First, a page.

When making healthier diet and lifestyle choices, you may find yourself questioning your current cooking equipment. Are you still using an old set of scratched, potentially toxic, non-stick pans? Plastic utensils or storage containers?
If you’re ready to make some upgrades, you’ll find few of my favorite healthier kitchen options below.
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This definitely falls into the “investment” category, since these pieces aren’t cheap. However, they will last FOREVER. You could probably pass this cookware down to your future grandchildren!
Le Creuset cookware features enameled cast iron, a non-toxic and non-stick option which distributes heat evenly. It’s safe for cooking both on the stove top and in the oven, making it perfect for nearly any recipe you want to tackle! I personally own this 5 1/2 quart dutch oven , and I use it for everything from making soups on the stove, to baking large vegetable dishes and casseroles. It retains heat for a long time, too, which makes for easy serving directly at the table.
2. Traditional Cast Iron Skillet [ source ]
This is a much more affordable option, for those of us who can’t stock our kitchens with the pricier enameled cast iron that I mentioned above. Other than the lack of pretty color options, the main difference between enameled and traditional cast iron cookware is the latter’s need for special handling and care.
Traditional cast irons skillets should not be used to cook acidic foods, like tomato sauce, and must be properly seasoned to maintain their non-stick quality. They also can’t be washed in a dishwasher. In fact, just water and a stiff brush should do the trick. Not only do cast iron skillets last forever, you’ll also get an extra dose of iron in everything you cook with it!
I personally use this Lodge 10-inch skillet , because it’s affordable and about as heavy as I can stand to lift on a regular basis. However, I look forward to upgrading to a Le Creuset skillet one day, to avoid the need to re-season and for easier clean-up. (Warning: Seasoning your cast iron pan can make your house smell terrible!)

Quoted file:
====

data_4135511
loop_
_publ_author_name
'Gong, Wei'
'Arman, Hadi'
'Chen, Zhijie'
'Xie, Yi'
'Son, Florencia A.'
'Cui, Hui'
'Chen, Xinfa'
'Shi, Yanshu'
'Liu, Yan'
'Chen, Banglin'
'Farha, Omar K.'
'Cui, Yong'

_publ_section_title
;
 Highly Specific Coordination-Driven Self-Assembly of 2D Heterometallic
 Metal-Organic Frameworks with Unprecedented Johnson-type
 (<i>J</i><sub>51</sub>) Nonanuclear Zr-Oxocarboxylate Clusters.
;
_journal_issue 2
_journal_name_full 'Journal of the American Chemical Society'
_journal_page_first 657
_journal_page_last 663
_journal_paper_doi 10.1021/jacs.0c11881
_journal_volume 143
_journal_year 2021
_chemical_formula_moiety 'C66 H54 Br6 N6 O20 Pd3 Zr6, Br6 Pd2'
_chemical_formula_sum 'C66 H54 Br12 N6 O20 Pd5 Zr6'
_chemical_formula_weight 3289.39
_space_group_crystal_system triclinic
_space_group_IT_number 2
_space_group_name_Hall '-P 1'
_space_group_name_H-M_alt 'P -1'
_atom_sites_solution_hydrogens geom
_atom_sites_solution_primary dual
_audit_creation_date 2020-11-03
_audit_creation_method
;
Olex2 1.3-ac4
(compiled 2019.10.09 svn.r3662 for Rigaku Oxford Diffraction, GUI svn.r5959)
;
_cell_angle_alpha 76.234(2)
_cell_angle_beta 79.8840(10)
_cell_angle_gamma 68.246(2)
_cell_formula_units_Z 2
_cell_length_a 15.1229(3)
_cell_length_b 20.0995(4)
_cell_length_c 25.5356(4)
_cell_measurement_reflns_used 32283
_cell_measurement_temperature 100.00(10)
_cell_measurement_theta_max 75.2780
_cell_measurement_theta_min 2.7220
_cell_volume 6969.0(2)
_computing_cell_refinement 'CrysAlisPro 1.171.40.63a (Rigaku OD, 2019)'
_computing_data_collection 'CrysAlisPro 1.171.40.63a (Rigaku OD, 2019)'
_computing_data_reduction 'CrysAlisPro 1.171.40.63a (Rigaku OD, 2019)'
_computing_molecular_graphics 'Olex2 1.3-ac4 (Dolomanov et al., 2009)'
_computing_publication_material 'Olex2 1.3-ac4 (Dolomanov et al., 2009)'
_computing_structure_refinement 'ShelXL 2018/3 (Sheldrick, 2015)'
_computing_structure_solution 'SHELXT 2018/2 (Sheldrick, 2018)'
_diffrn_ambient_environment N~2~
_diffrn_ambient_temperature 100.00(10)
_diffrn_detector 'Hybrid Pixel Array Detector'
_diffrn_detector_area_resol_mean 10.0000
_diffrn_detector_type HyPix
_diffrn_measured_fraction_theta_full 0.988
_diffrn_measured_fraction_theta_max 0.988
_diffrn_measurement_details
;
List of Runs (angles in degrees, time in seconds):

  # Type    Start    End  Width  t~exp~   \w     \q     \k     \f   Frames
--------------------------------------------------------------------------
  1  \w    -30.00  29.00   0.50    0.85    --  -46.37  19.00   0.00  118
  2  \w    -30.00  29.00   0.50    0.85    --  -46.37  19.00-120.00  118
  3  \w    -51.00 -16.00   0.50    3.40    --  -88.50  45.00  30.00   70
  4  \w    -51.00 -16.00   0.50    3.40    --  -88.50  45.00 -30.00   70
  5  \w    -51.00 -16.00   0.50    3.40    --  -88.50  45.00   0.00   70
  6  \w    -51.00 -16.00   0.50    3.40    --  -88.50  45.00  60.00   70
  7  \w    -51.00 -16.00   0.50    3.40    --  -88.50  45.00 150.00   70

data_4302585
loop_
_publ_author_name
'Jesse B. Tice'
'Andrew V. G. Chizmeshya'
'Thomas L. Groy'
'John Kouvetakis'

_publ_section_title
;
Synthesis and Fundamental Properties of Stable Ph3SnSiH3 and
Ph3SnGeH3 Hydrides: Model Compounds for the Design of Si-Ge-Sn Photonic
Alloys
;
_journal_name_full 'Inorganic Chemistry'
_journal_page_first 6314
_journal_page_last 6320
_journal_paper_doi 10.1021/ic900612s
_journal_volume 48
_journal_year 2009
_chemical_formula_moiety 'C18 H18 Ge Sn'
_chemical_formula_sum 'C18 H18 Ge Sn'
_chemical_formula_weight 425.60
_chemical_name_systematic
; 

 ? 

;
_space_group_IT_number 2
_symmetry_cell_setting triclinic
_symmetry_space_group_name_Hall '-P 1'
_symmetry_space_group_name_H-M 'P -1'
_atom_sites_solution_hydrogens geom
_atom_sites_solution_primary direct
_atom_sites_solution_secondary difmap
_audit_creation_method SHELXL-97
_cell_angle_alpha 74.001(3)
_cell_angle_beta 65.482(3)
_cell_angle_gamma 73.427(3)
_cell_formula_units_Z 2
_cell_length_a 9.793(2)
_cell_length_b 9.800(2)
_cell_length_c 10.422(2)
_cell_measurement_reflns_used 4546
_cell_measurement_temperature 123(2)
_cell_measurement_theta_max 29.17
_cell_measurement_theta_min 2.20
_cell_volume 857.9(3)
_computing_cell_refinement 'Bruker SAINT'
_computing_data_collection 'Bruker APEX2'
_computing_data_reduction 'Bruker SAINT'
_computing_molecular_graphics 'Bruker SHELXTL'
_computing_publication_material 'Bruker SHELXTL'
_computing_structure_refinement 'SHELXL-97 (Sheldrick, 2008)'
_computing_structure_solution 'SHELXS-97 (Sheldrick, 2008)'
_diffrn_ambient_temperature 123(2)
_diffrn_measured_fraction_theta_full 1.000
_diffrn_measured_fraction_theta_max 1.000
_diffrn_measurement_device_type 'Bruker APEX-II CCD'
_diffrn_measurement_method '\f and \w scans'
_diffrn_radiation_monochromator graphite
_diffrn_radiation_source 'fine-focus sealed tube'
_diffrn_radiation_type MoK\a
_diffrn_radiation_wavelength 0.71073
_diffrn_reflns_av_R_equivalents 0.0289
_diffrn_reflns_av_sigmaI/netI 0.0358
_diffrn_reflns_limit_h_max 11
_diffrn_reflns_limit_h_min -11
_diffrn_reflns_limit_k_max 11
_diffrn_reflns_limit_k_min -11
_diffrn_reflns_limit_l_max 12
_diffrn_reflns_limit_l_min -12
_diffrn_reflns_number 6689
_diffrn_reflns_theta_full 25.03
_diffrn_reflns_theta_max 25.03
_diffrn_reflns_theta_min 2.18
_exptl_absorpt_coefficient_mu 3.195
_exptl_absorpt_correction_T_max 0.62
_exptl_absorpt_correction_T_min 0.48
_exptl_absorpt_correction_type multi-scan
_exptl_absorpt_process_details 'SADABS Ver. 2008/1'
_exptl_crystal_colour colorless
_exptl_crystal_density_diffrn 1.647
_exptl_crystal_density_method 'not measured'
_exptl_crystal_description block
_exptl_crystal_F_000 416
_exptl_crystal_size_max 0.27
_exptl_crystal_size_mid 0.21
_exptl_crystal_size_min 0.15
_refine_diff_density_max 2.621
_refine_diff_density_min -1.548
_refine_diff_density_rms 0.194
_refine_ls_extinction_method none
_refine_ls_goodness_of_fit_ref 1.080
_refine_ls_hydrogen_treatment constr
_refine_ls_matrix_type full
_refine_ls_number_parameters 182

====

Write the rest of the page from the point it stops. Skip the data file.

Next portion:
3. Non-Aluminum Bakeware
Aluminum exposure is pretty impossible to avoid all together, so it’s best to reduce any additional or unnecessary exposure whenever we can. Traditional bakeware can contain aluminum, as it conducts heat very well, but there are plenty of other non-toxic options available.
For example, this Emile Henry Pie Dish has become one of my very favorite pieces to use in the kitchen. Made of stoneware, with an exceptionally scratch-resistant glaze, I feel confident that no chemicals are leaching into my food with each use. It’s also impressively non-stick, without the need for a toxic Teflon coating. I’ve made everything from Crustless Pumpkin Pie to Egg Casseroles in this dish, without any sticking! (And you know how sticky eggs can be.) I plan on adding this rectangle baker to my collection in the near future, which would be perfect for lasagna and family-sized casseroles!
There are also plenty of affordable glass baking dishes available, which are perfect for non-toxic baking. Glass dishware is not as quite as non-stick when compared to the glazed stoneware above, but it does get the job done!
4. Wooden Cooking Utensils
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If you’re upgrading your cookware, it makes sense to upgrade the utensils that will be interacting with that cookware, too. Plastic utensils can melt or flake into your hot pans, potentially adding a toxic addition to your meal.
Instead, try cooking with wooden utensils! They won’t scratch your cookware or leach chemicals into your food, and come in a variety of shapes and sizes to fit your needs. Plus, you can get an entire set for a pretty affordable price, when compared to traditional kitchen utensils.
After you’ve cooked all of that healthy, non-toxic food, the last thing you want to do is store it in a plastic container! While many companies are now scrambling to produce BPA-free storage containers, we can’t possibly know which substance they might be replacing it with. The safest option is glass, which doesn’t leach any chemicals or flavors into your food. (Since most glass storage does come with rubber or plastic lids, avoid filling them all the way to the top, to avoid contact.)